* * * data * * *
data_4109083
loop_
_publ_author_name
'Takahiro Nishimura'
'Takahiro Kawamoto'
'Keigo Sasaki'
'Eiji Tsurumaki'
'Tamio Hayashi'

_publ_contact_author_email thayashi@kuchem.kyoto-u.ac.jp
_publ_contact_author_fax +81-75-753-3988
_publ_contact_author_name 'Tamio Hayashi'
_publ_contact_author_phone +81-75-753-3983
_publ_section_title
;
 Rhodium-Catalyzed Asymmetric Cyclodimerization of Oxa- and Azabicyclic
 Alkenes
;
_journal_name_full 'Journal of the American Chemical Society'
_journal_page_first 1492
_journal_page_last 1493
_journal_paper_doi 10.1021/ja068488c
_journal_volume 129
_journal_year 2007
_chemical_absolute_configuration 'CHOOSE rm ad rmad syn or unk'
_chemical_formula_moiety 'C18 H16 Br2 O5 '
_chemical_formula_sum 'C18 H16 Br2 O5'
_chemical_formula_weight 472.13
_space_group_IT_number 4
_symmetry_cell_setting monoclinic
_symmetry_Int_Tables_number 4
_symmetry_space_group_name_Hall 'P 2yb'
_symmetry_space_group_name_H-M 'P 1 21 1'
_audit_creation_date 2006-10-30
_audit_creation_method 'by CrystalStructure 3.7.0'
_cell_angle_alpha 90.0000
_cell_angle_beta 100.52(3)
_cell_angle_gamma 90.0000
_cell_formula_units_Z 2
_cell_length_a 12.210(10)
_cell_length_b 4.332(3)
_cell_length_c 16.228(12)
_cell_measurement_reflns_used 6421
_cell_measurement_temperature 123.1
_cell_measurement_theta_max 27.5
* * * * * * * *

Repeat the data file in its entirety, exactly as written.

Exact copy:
data_4109083
loop_
_publ_author_name
'Takahiro Nishimura'
'Takahiro Kawamoto'
'Keigo Sasaki'
'Eiji Tsurumaki'
'Tamio Hayashi'

_publ_contact_author_email thayashi@kuchem.kyoto-u.ac.jp
_publ_contact_author_fax +81-75-753-3988
_publ_contact_author_name 'Tamio Hayashi'
_publ_contact_author_phone +81-75-753-3983
_publ_section_title
;
 Rhodium-Catalyzed Asymmetric Cyclodimerization of Oxa- and Azabicyclic
 Alkenes
;
_journal_name_full 'Journal of the American Chemical Society'
_journal_page_first 1492
_journal_page_last 1493
_journal_paper_doi 10.1021/ja068488c
_journal_volume 129
_journal_year 2007
_chemical_absolute_configuration 'CHOOSE rm ad rmad syn or unk'
_chemical_formula_moiety 'C18 H16 Br2 O5 '
_chemical_formula_sum 'C18 H16 Br2 O5'
_chemical_formula_weight 472.13
_space_group_IT_number 4
_symmetry_cell_setting monoclinic
_symmetry_Int_Tables_number 4
_symmetry_space_group_name_Hall 'P 2yb'
_symmetry_space_group_name_H-M 'P 1 21 1'
_audit_creation_date 2006-10-30
_audit_creation_method 'by CrystalStructure 3.7.0'
_cell_angle_alpha 90.0000
_cell_angle_beta 100.52(3)
_cell_angle_gamma 90.0000
_cell_formula_units_Z 2
_cell_length_a 12.210(10)
_cell_length_b 4.332(3)
_cell_length_c 16.228(12)
_cell_measurement_reflns_used 6421
_cell_measurement_temperature 123.1
_cell_measurement_theta_max 27.5